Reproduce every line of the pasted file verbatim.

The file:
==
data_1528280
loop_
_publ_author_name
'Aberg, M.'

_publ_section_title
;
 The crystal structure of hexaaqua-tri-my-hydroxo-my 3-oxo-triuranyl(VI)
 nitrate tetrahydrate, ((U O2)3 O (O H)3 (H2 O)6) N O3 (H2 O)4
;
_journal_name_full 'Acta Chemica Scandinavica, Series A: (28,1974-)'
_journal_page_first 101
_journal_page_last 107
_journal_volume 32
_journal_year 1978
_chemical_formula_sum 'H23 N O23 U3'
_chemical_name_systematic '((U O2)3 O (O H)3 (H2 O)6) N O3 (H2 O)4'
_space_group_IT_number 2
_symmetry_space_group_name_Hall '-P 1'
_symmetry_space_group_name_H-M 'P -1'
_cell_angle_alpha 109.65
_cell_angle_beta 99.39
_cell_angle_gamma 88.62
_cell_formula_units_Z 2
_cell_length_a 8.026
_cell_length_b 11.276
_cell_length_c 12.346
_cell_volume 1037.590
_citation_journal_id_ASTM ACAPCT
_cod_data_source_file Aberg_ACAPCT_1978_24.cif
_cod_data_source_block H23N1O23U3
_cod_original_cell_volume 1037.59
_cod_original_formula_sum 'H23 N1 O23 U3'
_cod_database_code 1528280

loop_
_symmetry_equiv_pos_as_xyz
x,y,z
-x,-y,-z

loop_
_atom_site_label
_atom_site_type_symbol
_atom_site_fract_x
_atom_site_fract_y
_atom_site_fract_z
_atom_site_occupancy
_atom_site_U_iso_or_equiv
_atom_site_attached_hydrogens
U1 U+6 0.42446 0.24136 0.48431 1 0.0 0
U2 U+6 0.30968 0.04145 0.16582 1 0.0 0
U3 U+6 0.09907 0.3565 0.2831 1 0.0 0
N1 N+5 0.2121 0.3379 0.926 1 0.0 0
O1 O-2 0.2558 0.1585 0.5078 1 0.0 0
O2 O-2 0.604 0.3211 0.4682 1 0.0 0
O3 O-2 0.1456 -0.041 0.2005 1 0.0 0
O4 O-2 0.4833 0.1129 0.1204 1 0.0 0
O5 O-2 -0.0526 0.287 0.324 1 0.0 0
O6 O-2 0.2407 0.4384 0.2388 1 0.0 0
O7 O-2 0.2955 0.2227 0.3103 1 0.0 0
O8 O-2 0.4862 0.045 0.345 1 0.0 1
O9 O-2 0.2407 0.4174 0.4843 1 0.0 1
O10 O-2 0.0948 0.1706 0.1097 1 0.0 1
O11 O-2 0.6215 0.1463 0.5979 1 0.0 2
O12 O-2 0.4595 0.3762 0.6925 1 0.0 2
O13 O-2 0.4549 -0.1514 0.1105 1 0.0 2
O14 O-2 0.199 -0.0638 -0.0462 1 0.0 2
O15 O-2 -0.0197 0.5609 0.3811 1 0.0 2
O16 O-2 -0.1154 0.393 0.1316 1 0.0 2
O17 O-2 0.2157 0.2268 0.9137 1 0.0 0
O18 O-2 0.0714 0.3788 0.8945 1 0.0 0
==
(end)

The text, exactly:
data_1528280
loop_
_publ_author_name
'Aberg, M.'

_publ_section_title
;
 The crystal structure of hexaaqua-tri-my-hydroxo-my 3-oxo-triuranyl(VI)
 nitrate tetrahydrate, ((U O2)3 O (O H)3 (H2 O)6) N O3 (H2 O)4
;
_journal_name_full 'Acta Chemica Scandinavica, Series A: (28,1974-)'
_journal_page_first 101
_journal_page_last 107
_journal_volume 32
_journal_year 1978
_chemical_formula_sum 'H23 N O23 U3'
_chemical_name_systematic '((U O2)3 O (O H)3 (H2 O)6) N O3 (H2 O)4'
_space_group_IT_number 2
_symmetry_space_group_name_Hall '-P 1'
_symmetry_space_group_name_H-M 'P -1'
_cell_angle_alpha 109.65
_cell_angle_beta 99.39
_cell_angle_gamma 88.62
_cell_formula_units_Z 2
_cell_length_a 8.026
_cell_length_b 11.276
_cell_length_c 12.346
_cell_volume 1037.590
_citation_journal_id_ASTM ACAPCT
_cod_data_source_file Aberg_ACAPCT_1978_24.cif
_cod_data_source_block H23N1O23U3
_cod_original_cell_volume 1037.59
_cod_original_formula_sum 'H23 N1 O23 U3'
_cod_database_code 1528280

loop_
_symmetry_equiv_pos_as_xyz
x,y,z
-x,-y,-z

loop_
_atom_site_label
_atom_site_type_symbol
_atom_site_fract_x
_atom_site_fract_y
_atom_site_fract_z
_atom_site_occupancy
_atom_site_U_iso_or_equiv
_atom_site_attached_hydrogens
U1 U+6 0.42446 0.24136 0.48431 1 0.0 0
U2 U+6 0.30968 0.04145 0.16582 1 0.0 0
U3 U+6 0.09907 0.3565 0.2831 1 0.0 0
N1 N+5 0.2121 0.3379 0.926 1 0.0 0
O1 O-2 0.2558 0.1585 0.5078 1 0.0 0
O2 O-2 0.604 0.3211 0.4682 1 0.0 0
O3 O-2 0.1456 -0.041 0.2005 1 0.0 0
O4 O-2 0.4833 0.1129 0.1204 1 0.0 0
O5 O-2 -0.0526 0.287 0.324 1 0.0 0
O6 O-2 0.2407 0.4384 0.2388 1 0.0 0
O7 O-2 0.2955 0.2227 0.3103 1 0.0 0
O8 O-2 0.4862 0.045 0.345 1 0.0 1
O9 O-2 0.2407 0.4174 0.4843 1 0.0 1
O10 O-2 0.0948 0.1706 0.1097 1 0.0 1
O11 O-2 0.6215 0.1463 0.5979 1 0.0 2
O12 O-2 0.4595 0.3762 0.6925 1 0.0 2
O13 O-2 0.4549 -0.1514 0.1105 1 0.0 2
O14 O-2 0.199 -0.0638 -0.0462 1 0.0 2
O15 O-2 -0.0197 0.5609 0.3811 1 0.0 2
O16 O-2 -0.1154 0.393 0.1316 1 0.0 2
O17 O-2 0.2157 0.2268 0.9137 1 0.0 0
O18 O-2 0.0714 0.3788 0.8945 1 0.0 0